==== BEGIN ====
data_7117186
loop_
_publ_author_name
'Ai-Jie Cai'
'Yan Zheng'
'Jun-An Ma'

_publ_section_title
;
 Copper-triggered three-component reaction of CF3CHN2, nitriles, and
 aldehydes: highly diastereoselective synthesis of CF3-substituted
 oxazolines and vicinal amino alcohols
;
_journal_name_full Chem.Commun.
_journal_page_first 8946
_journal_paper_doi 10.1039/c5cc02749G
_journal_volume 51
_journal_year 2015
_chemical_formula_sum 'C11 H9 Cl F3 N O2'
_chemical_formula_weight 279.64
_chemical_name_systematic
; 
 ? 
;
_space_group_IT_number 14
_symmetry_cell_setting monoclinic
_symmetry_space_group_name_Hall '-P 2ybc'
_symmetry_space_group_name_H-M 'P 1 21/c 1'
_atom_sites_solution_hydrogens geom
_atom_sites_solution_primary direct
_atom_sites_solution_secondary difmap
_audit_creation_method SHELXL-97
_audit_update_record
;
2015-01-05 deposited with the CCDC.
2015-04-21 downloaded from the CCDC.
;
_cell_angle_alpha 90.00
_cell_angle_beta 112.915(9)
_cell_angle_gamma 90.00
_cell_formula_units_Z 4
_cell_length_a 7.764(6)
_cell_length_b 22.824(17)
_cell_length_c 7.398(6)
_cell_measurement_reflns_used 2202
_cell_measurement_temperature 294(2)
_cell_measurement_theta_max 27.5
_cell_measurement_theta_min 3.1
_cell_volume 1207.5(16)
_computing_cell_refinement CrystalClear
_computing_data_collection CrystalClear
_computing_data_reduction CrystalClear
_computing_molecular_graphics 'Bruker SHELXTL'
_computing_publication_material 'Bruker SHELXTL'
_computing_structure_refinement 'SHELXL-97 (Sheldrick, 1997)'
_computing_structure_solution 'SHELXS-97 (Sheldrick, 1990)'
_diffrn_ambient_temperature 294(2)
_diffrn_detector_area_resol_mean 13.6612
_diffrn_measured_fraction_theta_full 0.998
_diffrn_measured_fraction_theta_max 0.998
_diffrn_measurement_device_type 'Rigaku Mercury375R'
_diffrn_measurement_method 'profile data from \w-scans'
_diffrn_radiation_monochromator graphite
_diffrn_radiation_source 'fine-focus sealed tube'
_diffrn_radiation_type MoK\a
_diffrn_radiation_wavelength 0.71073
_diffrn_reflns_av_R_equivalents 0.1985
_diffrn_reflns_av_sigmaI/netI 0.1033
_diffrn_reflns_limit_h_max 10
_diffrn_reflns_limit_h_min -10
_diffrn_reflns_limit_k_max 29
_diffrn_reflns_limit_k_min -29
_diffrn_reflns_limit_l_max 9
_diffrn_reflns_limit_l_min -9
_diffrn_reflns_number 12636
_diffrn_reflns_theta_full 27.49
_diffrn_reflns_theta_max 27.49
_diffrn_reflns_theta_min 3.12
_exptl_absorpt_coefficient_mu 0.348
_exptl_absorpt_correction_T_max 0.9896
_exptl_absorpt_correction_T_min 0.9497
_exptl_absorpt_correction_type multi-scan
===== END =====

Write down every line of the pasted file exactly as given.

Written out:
data_7117186
loop_
_publ_author_name
'Ai-Jie Cai'
'Yan Zheng'
'Jun-An Ma'

_publ_section_title
;
 Copper-triggered three-component reaction of CF3CHN2, nitriles, and
 aldehydes: highly diastereoselective synthesis of CF3-substituted
 oxazolines and vicinal amino alcohols
;
_journal_name_full Chem.Commun.
_journal_page_first 8946
_journal_paper_doi 10.1039/c5cc02749G
_journal_volume 51
_journal_year 2015
_chemical_formula_sum 'C11 H9 Cl F3 N O2'
_chemical_formula_weight 279.64
_chemical_name_systematic
; 
 ? 
;
_space_group_IT_number 14
_symmetry_cell_setting monoclinic
_symmetry_space_group_name_Hall '-P 2ybc'
_symmetry_space_group_name_H-M 'P 1 21/c 1'
_atom_sites_solution_hydrogens geom
_atom_sites_solution_primary direct
_atom_sites_solution_secondary difmap
_audit_creation_method SHELXL-97
_audit_update_record
;
2015-01-05 deposited with the CCDC.
2015-04-21 downloaded from the CCDC.
;
_cell_angle_alpha 90.00
_cell_angle_beta 112.915(9)
_cell_angle_gamma 90.00
_cell_formula_units_Z 4
_cell_length_a 7.764(6)
_cell_length_b 22.824(17)
_cell_length_c 7.398(6)
_cell_measurement_reflns_used 2202
_cell_measurement_temperature 294(2)
_cell_measurement_theta_max 27.5
_cell_measurement_theta_min 3.1
_cell_volume 1207.5(16)
_computing_cell_refinement CrystalClear
_computing_data_collection CrystalClear
_computing_data_reduction CrystalClear
_computing_molecular_graphics 'Bruker SHELXTL'
_computing_publication_material 'Bruker SHELXTL'
_computing_structure_refinement 'SHELXL-97 (Sheldrick, 1997)'
_computing_structure_solution 'SHELXS-97 (Sheldrick, 1990)'
_diffrn_ambient_temperature 294(2)
_diffrn_detector_area_resol_mean 13.6612
_diffrn_measured_fraction_theta_full 0.998
_diffrn_measured_fraction_theta_max 0.998
_diffrn_measurement_device_type 'Rigaku Mercury375R'
_diffrn_measurement_method 'profile data from \w-scans'
_diffrn_radiation_monochromator graphite
_diffrn_radiation_source 'fine-focus sealed tube'
_diffrn_radiation_type MoK\a
_diffrn_radiation_wavelength 0.71073
_diffrn_reflns_av_R_equivalents 0.1985
_diffrn_reflns_av_sigmaI/netI 0.1033
_diffrn_reflns_limit_h_max 10
_diffrn_reflns_limit_h_min -10
_diffrn_reflns_limit_k_max 29
_diffrn_reflns_limit_k_min -29
_diffrn_reflns_limit_l_max 9
_diffrn_reflns_limit_l_min -9
_diffrn_reflns_number 12636
_diffrn_reflns_theta_full 27.49
_diffrn_reflns_theta_max 27.49
_diffrn_reflns_theta_min 3.12
_exptl_absorpt_coefficient_mu 0.348
_exptl_absorpt_correction_T_max 0.9896
_exptl_absorpt_correction_T_min 0.9497
_exptl_absorpt_correction_type multi-scan